The FBI’s attempt to get Apple to write software code in order to break into the iPhone used by one of the San Bernardino killers is attracting a lot of attention. Here are some observations after reading numerous articles on the subject:
· The FBI is trying to force Apple to write code which will do three things. First, it will eliminate those part of the current operating system which makes the data on the current phone indecipherable after 10 failed password attempt. Second, it will eliminate the increasing time intervals between password attempts at accessing the device. Third, it will allow password attempts be allowed remotely from a computer rather than being entered in by hand.
· The FBI wants to use “brute force” to discover the correct password to the phone. In other words, a computer will try every possible combination of number and letters until it hits the correct one. If the password is composed only of numbers and has four digits, this can be done very quickly by computer, since there are only 10,000 possible number codes. If it is an alphanumeric code, it takes more time since, rather than only ten possibilities for each position, there are 36. If the password is case sensitive, then there are 62 possibilities. If the password is an alphanumeric code which is case sensitive and has six positions, then it will take even more time. The time to discover the correct password depends on the number of possible combinations of symbols, how fast the computer using the brute force is, and how fast the iPhone can respond. Obviously, adding symbols as well as letters will increase the number of possibilities. How long it would take to break into the particular iPhone in this case is not clear.
· The FBI is relying on a short, ambiguous 1987 statute, the All Writs Act, to try to compel Apple to write the necessary code. The courts will have to resolve whether the All Writs Act is applicable in this case. If some sort of resolution is not reached between Apple and the government, then it seems likely that this will reach the Supreme Court.
· Bill Gates entered into this discussion by leaning to the government’s side, but not completely.
· Gates used an analogy to banks giving up customer transaction information to law enforcement authorities. Gates, though, is understating what banks are required to do. Not only must they respond to subpoenas, they are required to file suspicious activity reports (SARs) to a bureau of the U.S. Treasury Department, the Financial Crimes Enforcement Network (FinCEN). Often these are transactions that could involve money laundering or violation of U.S. international sanctions regulations (which are promulgated by another part of the Treasury, the Office of Foreign Assets Control.) When a particular bank gets into trouble for having lax controls, or actively assists, in money laundering or sanction violations, the volume of SARs increases as other banks start playing it safe. The banks are prohibited from telling their customers about any SARs reports.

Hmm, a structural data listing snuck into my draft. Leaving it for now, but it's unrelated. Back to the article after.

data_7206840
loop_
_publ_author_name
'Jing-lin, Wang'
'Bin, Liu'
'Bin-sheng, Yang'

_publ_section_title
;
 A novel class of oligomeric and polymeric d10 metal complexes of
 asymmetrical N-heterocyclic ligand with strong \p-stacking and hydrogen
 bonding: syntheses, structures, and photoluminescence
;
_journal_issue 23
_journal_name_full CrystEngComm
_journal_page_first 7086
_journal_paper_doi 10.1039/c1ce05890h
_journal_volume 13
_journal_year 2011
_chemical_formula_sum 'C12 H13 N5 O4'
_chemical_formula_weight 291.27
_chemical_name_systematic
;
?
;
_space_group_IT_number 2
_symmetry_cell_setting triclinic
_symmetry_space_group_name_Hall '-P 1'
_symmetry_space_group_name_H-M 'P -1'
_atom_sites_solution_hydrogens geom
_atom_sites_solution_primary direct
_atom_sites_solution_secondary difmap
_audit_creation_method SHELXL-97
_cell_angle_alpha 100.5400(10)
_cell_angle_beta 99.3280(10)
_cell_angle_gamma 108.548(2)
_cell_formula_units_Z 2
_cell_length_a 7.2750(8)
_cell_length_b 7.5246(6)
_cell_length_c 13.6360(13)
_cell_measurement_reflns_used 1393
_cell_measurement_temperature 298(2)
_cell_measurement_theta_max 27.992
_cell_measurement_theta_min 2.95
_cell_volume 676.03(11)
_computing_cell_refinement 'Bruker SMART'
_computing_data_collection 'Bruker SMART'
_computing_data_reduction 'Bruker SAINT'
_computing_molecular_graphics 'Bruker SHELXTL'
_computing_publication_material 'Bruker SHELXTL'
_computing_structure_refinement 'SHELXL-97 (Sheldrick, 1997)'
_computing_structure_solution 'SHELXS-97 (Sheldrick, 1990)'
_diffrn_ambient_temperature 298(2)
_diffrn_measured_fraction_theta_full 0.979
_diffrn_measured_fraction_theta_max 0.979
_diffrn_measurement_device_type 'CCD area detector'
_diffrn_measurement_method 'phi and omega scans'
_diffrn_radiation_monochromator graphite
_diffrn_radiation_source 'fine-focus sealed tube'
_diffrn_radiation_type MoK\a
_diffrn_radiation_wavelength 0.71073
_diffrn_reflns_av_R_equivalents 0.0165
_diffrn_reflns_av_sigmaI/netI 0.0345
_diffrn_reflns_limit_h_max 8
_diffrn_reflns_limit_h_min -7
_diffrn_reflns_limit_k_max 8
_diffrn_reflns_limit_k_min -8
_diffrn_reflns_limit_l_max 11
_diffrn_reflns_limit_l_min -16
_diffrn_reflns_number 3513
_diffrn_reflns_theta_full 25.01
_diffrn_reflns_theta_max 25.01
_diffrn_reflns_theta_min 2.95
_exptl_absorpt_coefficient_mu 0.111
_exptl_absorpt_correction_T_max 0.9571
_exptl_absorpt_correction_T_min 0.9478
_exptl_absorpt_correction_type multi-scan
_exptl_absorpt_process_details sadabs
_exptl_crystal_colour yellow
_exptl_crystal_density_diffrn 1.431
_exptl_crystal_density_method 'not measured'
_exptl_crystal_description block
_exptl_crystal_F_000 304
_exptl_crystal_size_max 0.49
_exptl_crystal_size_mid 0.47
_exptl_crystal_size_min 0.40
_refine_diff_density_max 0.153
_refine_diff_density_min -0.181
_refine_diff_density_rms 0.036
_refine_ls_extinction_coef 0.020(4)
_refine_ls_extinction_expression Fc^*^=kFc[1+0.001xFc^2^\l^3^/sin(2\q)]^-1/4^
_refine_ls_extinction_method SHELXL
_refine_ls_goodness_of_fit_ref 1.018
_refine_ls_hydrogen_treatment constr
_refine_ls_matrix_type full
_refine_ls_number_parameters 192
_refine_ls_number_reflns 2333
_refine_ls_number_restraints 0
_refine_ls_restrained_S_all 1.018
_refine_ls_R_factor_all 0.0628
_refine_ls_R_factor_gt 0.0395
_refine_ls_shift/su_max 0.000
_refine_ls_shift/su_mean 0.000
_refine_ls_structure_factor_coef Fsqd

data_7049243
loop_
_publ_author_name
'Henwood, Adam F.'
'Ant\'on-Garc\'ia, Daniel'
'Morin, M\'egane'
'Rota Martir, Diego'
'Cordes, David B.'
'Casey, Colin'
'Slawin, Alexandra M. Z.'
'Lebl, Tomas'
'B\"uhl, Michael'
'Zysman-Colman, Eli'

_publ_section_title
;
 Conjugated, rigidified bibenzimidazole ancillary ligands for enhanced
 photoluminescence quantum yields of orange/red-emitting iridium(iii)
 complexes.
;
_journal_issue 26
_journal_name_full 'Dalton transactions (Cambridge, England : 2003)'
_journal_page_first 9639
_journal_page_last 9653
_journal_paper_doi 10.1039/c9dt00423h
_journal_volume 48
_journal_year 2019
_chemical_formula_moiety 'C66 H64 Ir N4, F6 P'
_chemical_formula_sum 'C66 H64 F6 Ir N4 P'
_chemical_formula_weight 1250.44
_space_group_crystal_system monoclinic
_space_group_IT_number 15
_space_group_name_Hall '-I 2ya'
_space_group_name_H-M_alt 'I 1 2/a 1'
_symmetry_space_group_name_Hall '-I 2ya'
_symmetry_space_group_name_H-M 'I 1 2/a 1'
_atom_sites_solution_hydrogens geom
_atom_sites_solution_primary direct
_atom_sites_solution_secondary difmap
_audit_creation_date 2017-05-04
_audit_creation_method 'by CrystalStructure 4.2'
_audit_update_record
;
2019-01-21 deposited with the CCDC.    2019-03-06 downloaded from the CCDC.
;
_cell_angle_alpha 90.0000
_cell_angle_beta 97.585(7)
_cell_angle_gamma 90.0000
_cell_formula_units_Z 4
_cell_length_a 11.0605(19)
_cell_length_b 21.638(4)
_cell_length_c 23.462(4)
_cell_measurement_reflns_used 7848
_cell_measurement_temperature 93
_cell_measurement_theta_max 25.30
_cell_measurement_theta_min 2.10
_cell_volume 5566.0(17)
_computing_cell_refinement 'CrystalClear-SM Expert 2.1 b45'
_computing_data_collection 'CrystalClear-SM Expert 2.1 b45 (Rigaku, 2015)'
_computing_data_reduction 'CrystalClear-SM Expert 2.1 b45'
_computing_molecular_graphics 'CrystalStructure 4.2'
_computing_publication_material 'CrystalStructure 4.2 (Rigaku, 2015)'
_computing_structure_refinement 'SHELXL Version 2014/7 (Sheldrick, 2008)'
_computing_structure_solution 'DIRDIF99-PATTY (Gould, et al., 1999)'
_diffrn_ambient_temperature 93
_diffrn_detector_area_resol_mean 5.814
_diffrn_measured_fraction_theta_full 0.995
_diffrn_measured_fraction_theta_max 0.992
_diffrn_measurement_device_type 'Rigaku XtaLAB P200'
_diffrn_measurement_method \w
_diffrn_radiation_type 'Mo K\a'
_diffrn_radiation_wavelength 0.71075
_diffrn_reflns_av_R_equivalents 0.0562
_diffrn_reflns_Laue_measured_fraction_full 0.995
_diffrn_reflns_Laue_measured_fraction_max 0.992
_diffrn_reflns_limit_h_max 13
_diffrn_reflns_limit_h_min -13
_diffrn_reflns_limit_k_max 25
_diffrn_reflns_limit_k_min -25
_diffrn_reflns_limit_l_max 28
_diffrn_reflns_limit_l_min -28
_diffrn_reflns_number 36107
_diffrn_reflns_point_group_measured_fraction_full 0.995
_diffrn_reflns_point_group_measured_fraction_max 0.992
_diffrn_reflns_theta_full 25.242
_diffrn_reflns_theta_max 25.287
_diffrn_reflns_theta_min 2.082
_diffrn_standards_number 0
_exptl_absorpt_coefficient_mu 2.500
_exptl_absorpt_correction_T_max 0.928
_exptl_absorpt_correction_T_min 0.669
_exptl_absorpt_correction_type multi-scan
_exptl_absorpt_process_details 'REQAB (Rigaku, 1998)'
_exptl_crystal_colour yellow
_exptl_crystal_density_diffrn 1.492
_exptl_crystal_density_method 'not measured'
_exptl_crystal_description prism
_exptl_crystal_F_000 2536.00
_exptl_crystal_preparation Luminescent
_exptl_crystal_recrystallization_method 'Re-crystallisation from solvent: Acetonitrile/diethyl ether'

· Supporters of Apple’s position argue that, if Apple is forced to write this computer code, other countries (such as China) may lean on it to use the same method to force entry into the phone of its citizens in order to suppress dissent. These countries could do that now, though Apple’s ability to resist such demands might be weakened if the FBI prevails.
· It seems unlikely that there is anything of interest on the particular phone in question. The government already has the metadata from the phone and what was backed up to Apple servers. The auto backup function of the phone was disabled a few weeks before the San Bernardino attacks. This is what the government wants.
· It is pretty clear that the government is using a case involving terrorism to set a precedent. It seems to be winning in the court of public opinion.
· It is not clear how the courts will resolve this case or whether Congress will be able to pass a law clarifying the government’s ability to force software companies to write code in order to assist its investigations.
· The technology industry is probably correct in saying that there is no foolproof way to leave a backdoor into a smartphone’s data that can be limited to the government and the manufacturer. Hackers will probably find a way to break in.
· If U.S. technology companies are prohibited from creating encryption for phones that make them secure from outsiders without some sort of backdoor, others, perhaps companies located abroad, will do so.
· The issues are not easy, and it is healthy to have a debate. The law is having difficulty keeping up with technology.